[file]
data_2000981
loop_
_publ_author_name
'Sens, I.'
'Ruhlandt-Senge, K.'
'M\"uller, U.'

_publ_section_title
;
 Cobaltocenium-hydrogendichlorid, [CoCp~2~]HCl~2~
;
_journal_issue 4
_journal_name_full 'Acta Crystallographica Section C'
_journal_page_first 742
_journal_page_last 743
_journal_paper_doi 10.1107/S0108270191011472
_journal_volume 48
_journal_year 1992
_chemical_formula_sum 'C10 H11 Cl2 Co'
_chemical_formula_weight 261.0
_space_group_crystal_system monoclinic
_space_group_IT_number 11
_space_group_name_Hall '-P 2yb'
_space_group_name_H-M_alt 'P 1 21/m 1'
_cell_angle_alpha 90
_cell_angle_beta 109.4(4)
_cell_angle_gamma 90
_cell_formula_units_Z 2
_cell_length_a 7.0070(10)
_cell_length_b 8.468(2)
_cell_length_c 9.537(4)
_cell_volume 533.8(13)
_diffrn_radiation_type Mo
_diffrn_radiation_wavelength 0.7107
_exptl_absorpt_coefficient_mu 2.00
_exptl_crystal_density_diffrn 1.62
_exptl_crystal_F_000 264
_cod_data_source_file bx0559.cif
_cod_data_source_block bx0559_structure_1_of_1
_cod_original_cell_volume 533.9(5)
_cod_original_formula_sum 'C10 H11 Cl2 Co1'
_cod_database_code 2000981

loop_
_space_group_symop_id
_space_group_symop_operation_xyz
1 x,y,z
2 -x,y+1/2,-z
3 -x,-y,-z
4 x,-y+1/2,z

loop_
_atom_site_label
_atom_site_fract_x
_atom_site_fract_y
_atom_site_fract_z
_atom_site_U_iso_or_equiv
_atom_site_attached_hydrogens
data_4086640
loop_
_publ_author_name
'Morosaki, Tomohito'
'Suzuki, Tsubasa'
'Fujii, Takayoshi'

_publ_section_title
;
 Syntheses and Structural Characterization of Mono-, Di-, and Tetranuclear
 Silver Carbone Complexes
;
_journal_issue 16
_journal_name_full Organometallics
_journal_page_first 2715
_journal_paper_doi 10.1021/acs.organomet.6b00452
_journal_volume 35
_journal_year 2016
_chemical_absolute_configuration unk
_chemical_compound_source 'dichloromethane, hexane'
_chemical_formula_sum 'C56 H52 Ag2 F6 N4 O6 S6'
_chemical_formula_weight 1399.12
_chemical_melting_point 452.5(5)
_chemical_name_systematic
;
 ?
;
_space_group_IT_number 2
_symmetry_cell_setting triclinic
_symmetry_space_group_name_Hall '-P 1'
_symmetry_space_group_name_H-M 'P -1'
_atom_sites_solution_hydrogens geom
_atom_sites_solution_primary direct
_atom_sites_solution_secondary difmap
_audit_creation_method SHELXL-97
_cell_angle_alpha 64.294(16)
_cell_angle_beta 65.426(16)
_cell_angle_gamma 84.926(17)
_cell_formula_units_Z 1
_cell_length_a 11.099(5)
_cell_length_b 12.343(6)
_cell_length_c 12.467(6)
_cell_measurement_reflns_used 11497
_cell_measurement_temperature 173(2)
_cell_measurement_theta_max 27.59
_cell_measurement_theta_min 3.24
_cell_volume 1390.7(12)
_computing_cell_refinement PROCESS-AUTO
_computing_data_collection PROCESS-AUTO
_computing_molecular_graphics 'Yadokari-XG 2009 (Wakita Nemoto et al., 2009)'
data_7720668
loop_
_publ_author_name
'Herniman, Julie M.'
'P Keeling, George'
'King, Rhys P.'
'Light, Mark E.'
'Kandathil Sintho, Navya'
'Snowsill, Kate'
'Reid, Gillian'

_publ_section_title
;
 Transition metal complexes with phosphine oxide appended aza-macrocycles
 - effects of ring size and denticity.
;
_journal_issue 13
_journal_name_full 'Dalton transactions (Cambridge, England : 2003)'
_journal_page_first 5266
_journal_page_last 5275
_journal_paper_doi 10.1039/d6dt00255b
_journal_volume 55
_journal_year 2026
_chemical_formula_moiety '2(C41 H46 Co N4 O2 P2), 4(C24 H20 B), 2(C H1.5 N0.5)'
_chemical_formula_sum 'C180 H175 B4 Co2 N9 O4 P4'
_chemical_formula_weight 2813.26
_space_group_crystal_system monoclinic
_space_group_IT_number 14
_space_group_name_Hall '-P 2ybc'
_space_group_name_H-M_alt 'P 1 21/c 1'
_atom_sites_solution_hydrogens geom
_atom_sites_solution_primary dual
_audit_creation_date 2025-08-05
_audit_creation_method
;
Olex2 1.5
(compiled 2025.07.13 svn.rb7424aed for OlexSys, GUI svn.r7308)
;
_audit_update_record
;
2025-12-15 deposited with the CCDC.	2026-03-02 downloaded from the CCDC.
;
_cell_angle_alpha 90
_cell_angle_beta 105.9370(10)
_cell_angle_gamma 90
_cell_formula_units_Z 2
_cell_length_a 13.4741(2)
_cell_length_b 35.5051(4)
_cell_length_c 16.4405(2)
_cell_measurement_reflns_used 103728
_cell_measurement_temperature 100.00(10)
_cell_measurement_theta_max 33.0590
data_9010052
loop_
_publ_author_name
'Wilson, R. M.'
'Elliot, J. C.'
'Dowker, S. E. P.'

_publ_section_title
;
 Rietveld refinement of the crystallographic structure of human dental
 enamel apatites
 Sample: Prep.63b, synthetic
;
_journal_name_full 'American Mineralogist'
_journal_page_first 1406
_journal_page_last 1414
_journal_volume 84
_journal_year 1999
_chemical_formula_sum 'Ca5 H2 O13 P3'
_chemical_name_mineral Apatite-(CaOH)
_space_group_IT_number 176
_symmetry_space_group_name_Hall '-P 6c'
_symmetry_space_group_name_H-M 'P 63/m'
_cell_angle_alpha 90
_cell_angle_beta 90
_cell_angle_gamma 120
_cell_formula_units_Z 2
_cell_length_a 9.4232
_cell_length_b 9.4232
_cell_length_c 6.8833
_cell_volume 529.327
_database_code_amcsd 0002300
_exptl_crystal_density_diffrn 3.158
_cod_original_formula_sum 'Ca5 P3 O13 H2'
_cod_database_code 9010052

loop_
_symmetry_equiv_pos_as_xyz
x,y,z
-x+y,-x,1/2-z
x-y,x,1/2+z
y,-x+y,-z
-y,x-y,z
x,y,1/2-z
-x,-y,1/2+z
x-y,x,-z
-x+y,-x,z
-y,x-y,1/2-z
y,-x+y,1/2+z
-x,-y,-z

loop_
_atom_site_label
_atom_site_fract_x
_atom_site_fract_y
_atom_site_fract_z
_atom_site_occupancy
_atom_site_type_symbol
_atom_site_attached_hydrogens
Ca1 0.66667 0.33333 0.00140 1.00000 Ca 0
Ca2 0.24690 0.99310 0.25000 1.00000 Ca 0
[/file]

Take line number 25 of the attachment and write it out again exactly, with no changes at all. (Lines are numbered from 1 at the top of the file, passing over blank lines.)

_cell_angle_beta 109.4(4)